Breathing hard, running hard, keeping positive thoughts in my head and remembering the errors of races this year and running to correct those, to redeem my mind from this year, I pushed.  I still tried to keep a smile on my face when I could, as I had all day.  Ive heard a smile can make a really big difference psychologically and physiologically and I was going to experiment on that.  Couldn't hurt right?!  Finally finally done with the last climb, man there were a lot, it was time to blast down the last 4 miles at as fast as I could go.  I'm pretty sure I ran a 22 minute last 5k, and it felt great.  I finished running fast, not just finishing pace, and with a smile.  And happy.  And I am SO happy about that!
8:38, 21st place. 12th American, a lot of international! Lower than I thought, but I believe I was 34th at mile 8.7.  Only passed 1 woman during the race that I know of (maybe passed some in aid stations not realizing it), so there must have been a lot of drops.  Yeah I wanted to place higher than that, but the time I ran this year, would have been 14th last year on what my friend said was a slightly easier course.  And I don't think of this as my best race time wise, but it was a good strong healing one.  I'm cool with the place and time!  What I'm thrilled about was how strong my body and mind showed me they/we are!  I pushed strong and consistently from 27 on, sometimes feeling pain, but able to push through it, often without pain and just full of gratitude, positivity and motivation. Next time the challenge and test will be to start that push earlier.  I will have to learn to tune the fine balance of conservative start - strong finish, with less conservative start - strong finish or strong start to finish which I think is possible, it would just hurt a lot more.  This race filled me with the confidence to do that, turn the engines on for a longer period of the race than I may have thought I could. It filled me with happiness for my body and opportunities and the gorgeous world around me.  And it put any demons from the long year+ to rest.  I didn't get emotional or grumpy or ornery, I didn't give up mentally or physically and just settle for whatever pace, I am not worried about my time or place.  I'm left satisfied for now without the need to enter another race for redemption.  I'm happy and that's such a great way to end a very long 18 month season!
And guess what??  My foot didn't bother me AT ALL.  That is truly a miracle to me and one I am so thankful to God for.  That could have ruined my day.  But I had a great day.  Let the off season and not having to run in the cold wind and ice if I don't feel like it and ski not worrying about injury begin!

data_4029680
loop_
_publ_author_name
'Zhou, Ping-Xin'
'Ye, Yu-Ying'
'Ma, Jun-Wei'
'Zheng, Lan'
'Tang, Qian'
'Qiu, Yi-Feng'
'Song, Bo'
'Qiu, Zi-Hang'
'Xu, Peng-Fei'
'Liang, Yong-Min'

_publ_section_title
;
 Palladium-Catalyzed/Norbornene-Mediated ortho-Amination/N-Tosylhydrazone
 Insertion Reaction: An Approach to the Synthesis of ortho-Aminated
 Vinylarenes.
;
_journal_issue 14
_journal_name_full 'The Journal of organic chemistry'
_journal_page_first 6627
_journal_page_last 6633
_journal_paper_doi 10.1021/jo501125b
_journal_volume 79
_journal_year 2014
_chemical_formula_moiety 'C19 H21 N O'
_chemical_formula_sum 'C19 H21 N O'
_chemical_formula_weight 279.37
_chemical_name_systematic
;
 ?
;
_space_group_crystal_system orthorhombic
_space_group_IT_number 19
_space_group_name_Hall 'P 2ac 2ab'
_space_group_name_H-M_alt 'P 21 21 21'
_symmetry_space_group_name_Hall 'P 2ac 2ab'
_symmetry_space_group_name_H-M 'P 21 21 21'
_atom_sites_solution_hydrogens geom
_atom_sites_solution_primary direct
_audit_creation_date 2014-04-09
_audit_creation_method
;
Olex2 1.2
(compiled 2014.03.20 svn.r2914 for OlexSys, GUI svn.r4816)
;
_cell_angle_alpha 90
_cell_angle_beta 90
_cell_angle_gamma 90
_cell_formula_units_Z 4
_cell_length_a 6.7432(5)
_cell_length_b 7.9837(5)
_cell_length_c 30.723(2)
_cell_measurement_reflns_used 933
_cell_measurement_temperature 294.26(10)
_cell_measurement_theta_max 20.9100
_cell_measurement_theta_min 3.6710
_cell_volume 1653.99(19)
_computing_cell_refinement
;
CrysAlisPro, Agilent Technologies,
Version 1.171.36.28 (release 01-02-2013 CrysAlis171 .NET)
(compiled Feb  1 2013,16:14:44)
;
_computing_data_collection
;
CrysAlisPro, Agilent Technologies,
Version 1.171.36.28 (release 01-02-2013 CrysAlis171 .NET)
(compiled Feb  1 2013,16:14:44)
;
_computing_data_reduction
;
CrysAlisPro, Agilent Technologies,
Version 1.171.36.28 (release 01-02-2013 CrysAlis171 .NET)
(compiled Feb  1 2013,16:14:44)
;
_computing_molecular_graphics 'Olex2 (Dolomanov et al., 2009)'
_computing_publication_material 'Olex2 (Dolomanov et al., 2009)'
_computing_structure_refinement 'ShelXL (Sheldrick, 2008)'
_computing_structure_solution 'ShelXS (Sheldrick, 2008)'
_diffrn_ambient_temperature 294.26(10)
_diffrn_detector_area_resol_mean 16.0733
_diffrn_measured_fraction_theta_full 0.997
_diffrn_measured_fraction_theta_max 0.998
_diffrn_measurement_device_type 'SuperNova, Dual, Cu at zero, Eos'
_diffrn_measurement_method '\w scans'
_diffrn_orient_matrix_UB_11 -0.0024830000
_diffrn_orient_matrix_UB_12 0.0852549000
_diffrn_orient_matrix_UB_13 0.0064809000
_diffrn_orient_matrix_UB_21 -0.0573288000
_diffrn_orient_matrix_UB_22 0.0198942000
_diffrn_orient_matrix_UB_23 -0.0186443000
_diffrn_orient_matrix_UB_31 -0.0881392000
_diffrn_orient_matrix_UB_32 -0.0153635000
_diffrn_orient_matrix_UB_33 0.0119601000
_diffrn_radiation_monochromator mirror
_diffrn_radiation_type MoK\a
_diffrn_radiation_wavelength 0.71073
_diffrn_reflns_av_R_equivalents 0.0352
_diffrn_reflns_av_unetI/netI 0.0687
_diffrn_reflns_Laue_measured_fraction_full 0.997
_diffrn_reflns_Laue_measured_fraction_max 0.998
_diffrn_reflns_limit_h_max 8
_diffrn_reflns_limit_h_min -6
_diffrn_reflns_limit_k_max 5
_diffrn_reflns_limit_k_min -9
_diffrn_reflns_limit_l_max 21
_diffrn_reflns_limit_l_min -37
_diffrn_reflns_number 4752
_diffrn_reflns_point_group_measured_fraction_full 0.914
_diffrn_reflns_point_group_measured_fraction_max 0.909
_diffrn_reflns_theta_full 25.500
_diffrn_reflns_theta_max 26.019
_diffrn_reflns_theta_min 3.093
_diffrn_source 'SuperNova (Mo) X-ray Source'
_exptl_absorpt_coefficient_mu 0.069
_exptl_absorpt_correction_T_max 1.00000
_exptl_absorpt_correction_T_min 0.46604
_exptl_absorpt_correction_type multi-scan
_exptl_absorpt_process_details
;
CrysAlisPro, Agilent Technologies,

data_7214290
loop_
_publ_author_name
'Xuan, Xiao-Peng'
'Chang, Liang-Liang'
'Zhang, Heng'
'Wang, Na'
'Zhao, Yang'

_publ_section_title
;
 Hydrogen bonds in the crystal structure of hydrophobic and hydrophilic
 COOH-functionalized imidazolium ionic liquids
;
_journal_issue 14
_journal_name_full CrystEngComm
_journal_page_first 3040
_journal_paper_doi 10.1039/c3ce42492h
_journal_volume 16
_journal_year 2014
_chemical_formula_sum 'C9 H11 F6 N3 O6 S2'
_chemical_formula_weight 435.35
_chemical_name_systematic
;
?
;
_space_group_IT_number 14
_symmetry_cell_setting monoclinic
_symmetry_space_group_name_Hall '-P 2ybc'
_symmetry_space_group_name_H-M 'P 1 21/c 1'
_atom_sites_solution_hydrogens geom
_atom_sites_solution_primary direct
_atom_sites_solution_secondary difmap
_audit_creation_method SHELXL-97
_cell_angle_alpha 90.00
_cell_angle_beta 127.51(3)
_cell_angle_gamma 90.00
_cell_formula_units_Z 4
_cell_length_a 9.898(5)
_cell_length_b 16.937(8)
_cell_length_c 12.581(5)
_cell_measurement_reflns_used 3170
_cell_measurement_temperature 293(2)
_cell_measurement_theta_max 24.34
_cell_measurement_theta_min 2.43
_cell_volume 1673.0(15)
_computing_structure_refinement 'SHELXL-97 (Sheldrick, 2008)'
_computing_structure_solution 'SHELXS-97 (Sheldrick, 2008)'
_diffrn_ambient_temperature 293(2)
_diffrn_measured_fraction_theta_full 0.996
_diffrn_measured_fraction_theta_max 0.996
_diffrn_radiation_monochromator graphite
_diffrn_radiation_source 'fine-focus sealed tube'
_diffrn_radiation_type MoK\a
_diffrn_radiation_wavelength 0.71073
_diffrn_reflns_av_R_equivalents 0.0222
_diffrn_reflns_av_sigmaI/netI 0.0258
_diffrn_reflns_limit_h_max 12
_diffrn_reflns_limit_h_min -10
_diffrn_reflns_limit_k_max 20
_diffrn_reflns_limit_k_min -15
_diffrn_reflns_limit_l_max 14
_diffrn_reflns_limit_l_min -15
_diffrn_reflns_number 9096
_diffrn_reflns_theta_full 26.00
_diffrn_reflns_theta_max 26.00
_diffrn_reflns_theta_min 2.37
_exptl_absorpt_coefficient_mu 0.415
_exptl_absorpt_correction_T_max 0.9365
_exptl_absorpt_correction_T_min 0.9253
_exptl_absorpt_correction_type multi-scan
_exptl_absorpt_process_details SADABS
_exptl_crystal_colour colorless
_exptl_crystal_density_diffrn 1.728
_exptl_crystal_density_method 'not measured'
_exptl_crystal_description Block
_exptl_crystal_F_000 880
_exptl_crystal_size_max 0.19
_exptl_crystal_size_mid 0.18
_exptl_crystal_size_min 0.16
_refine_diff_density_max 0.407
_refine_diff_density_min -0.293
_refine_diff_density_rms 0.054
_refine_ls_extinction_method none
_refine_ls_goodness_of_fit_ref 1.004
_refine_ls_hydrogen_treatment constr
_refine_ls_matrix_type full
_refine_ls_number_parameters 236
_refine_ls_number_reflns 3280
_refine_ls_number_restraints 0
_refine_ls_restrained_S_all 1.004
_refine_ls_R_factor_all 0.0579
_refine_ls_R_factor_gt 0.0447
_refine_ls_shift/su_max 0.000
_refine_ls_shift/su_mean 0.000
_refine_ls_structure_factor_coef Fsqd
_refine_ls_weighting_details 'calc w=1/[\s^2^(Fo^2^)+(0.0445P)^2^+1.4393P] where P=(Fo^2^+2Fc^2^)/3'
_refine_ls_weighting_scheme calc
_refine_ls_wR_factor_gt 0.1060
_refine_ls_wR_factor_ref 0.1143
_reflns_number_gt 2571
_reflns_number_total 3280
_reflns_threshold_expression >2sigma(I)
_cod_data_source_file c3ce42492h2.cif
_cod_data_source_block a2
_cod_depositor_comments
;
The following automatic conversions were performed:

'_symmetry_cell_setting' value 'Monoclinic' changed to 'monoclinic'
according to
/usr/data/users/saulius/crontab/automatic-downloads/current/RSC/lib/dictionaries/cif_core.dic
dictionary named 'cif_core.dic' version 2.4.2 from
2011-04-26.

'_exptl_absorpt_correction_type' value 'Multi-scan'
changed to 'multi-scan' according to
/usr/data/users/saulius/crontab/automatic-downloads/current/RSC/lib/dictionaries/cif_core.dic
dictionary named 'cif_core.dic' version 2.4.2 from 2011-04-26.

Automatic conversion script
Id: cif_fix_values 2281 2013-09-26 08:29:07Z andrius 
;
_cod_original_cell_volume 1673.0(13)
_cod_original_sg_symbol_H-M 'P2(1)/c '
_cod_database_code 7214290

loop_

As far as the race itself, definitely worth doing once!  Lots of uphill and downhill, some pretty big and/or long, not an easy course, and not much flat stuff, but some great scenery and excellent race management and volunteers.
Altra Running Paradigm have been my go to for many ultras despite not considering myself a maximal runner.  Sure was nice to pound the downhills with all that lightweight cushion.  Vfuel gels worked great all day and I decided to go with packets this time vs a flask of gel as I have before.  Made sure I got enough and I felt like it reduced the weight I carried since there were times I didn't pick up all the gels I had packed in drop bags.  I really love that Ultraspire Spry vest.  I use it more than any other hydration system I have.  Minimal and simple and light but enough.  I filled the 30oz bladder a couple times but it's quick and easy and the couple pockets up front held just what I needed and no more.  Loved my Elete Electrolyte routine for the 3 days pre race in everything I drink as usual.  I know it helps absorption and priming my body and is a good thing mentally for me too to psyche me up for a race feeling excited and prepared.
Other stuff - Handful bra, Injinji wool socks, Gore shorts and singlet, 1 dose of First Endurance Pre-Race pills.

Friday, September 25, 2015

Wasatch afterthoughts

I'm good. I had a rough first weekend frustrated with how I handled Wasatch, but really started feeling ok about it all the Tuesday after the race. I did race most of it really well and am grateful to be able to claim 2nd place at a race like Wasatch. No I didn't perform as best as I could have, no I'm not happy overall with my race, but I'm ok with it. I'm not dwelling on it. I can and will learn from it. 

Now the problem is the itch to race again, like right now. I wonder if I'd feel it as much if I had had the race I wanted. A combination of things make me want to race again soon. So soon I really considered doing the Bear 100 today. I think what contributes to my itch to race is wanting a do over and the chance to control and handle myself better, using the great fitness I built, and the fact that I have recovered physically really well so far!